Vermont’s annual property tax cycle is under way, and each year property owners— towns, individuals, and institutions alike—navigate issues concerning property valuation and property tax exemptions. Here is important information towns and property owners should know.
Town Listers: Town Listersare public officials who assess the fair market value of the real estate in their towns to determine each property owner’s tax burden. Listers are duty bound to abide by the tax laws defined by Vermont’s Legislature and understand and implement Vermont’s various property tax exemptions. By June 4th or June 24th (depending on the town’s population), Listers must (1) draw up and lodge the preliminary grand list with the Town Clerk, and (2) notify property owners of any change in the appraised value of their property.
Property Tax Determinations: Listers’ property tax determinations are subject to scrutiny by individual property owners as well as by the Vermont Department of Taxes’ Division of Property Valuation and Review (PVR). Therefore, in making their assessments, Listers should provide clear, written explanations to support their decisions. With Vermont’s state-wide education property tax, towns need to keep in mind that the State can disagree with a town’s determination regarding a property’s tax-exempt status. If the State disagrees with the town’s determination, there is the risk the town could be obligated to pay the state-education portion of the property tax to the State even though it is not collecting the property tax from the property owner.
Challenging Tax Determinations: The Listers’ annual property tax assessments and the tax appeals process help ensure that property owners pay their proportional share of taxes. Property owners can appeal a change in their property’s appraisal if they disagree with the value of the appraisal or believe the property should be tax-exempt. The appeals period that is dictated by strict deadlines begins as soon as the Lister’s notice of change in appraisal is sent to the property owner.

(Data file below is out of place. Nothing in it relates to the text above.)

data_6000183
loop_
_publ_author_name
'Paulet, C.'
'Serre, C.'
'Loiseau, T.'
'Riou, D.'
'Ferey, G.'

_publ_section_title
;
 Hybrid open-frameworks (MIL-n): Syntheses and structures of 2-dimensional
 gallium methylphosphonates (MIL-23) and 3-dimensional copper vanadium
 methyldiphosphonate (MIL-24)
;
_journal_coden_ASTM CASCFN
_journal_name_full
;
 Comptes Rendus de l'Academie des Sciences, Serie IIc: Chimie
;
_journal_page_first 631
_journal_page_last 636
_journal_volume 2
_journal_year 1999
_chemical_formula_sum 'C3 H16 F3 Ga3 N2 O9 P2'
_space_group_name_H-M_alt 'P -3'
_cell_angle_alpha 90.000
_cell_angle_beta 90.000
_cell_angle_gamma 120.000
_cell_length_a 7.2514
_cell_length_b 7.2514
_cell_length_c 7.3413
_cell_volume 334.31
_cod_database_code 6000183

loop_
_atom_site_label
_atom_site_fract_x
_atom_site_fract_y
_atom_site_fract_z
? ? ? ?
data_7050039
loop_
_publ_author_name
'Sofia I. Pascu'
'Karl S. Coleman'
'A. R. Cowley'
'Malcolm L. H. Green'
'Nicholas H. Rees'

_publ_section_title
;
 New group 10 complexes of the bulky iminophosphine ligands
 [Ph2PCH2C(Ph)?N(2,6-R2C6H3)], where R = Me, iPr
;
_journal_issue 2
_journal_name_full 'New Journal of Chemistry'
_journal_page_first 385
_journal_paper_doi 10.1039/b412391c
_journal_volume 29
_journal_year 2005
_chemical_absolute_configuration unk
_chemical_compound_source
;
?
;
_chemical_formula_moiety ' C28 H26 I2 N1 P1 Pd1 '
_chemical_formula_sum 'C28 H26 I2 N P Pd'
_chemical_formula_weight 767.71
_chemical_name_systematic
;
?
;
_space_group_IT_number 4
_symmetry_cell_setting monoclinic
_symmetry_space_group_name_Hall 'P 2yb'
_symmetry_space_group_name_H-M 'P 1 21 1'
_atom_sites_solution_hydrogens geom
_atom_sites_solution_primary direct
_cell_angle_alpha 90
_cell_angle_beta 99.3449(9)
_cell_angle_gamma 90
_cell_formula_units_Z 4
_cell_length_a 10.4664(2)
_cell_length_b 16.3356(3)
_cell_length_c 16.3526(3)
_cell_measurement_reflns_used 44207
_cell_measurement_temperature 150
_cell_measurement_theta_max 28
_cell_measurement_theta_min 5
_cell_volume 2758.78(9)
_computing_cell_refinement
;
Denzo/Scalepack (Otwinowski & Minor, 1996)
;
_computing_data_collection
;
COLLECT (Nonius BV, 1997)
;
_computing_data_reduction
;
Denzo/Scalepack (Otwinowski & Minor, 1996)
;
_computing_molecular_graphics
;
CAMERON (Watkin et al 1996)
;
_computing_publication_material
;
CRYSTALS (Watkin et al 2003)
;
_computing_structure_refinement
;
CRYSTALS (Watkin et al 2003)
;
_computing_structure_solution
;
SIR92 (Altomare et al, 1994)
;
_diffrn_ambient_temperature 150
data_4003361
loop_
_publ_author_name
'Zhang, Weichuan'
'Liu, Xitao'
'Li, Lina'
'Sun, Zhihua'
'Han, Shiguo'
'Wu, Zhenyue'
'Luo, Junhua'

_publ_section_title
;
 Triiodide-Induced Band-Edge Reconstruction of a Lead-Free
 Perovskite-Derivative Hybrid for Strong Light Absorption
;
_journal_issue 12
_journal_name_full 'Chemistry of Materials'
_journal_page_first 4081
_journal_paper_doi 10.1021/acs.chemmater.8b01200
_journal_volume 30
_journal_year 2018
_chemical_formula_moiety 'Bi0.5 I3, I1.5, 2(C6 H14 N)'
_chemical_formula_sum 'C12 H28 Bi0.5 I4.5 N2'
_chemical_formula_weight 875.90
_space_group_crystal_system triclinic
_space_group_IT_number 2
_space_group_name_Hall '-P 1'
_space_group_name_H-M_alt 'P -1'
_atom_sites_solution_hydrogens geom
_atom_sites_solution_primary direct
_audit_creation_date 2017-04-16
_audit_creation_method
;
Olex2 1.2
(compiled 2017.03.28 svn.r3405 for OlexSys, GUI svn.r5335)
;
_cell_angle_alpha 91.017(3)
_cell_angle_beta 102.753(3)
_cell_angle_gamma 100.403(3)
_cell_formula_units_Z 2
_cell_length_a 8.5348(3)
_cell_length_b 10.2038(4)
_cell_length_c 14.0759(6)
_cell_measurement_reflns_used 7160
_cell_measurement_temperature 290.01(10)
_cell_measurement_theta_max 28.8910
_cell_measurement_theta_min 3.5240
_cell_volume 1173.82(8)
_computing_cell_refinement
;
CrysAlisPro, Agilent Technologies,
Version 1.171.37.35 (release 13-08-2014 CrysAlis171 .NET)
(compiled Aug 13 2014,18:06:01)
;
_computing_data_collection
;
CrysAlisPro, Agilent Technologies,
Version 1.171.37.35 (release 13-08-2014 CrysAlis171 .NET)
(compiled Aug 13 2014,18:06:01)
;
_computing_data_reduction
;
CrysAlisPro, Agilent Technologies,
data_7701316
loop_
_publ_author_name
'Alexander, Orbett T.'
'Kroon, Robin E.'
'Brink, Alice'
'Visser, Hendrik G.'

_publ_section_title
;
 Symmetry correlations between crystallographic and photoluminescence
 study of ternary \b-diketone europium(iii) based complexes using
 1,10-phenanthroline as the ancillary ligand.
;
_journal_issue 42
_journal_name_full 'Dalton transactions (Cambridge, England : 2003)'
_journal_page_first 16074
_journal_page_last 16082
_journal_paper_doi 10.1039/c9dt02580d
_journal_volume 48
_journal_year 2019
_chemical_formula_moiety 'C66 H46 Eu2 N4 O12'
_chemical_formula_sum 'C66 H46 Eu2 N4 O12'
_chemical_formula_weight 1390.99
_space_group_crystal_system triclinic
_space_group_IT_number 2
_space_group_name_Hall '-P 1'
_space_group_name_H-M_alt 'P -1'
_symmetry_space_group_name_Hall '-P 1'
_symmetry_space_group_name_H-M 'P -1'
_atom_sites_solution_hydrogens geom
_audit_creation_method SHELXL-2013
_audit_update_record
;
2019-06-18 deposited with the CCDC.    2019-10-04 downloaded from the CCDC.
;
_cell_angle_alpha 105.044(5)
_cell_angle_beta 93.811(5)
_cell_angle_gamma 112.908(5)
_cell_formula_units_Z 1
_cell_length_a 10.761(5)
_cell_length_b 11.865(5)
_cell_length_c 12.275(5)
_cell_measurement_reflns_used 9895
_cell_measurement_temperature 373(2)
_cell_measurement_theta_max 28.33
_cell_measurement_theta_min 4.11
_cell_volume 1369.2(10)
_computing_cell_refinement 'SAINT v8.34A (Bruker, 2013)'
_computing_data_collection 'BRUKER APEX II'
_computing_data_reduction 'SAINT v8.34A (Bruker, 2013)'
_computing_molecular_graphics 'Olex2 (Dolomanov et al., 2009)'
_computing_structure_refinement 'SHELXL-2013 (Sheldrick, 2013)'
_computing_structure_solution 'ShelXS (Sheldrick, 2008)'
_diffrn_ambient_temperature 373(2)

First, if a property owner disagrees with a Lister’s determination, the property owner must file a written grievance with the town’s Board of Listers by the date of the grievance hearing (on the notice of change in appraisal). Failure to timely file an appeal to the Board usually results in a waiver of the opportunity to appeal. During the grievance hearing, the property owner must present evidence to show that the Listers’ appraisal is in error. For example, to demonstrate that a property has been appraised for more than fair market value, a property owner needs to present evidence of comparable properties with lower appraisals, and may need to enlist the assistance of an independent real estate appraiser. To prove that a property should be tax-exempt as a matter of law, the property owner needs to present evidence that the property meets the qualifications of one of Vermont’s property tax exemptions.
Second, if the property owner disagrees with the Board of Listers’ grievance result, the property owner may appeal the determination to the town’s Board of Civil Authority (BCA) by filing a notice of appeal to the BCA with the Town Clerk within 14 days of the date the Board of Listers mailed the grievance result. As part of this appeal process, members of the BCA must visit and inspect each property being appealed, and a property owner’s refusal to permit the inspection will cause the appeal to be withdrawn.
Third, if the property owner contests the BCA’s decision, the property owner may appeal the determination to either the Superior Court or the Division of Property Valuation and Review of the Vermont Department of Taxes.
Resource: Because issues regarding property valuation and tax exemptions can be technical, Town Listers and property owners may benefit by consulting with an attorney, and they may also want to consult with the Handbook on Property Tax Assessment Appeals, published by the Vermont Secretary of State’s Office.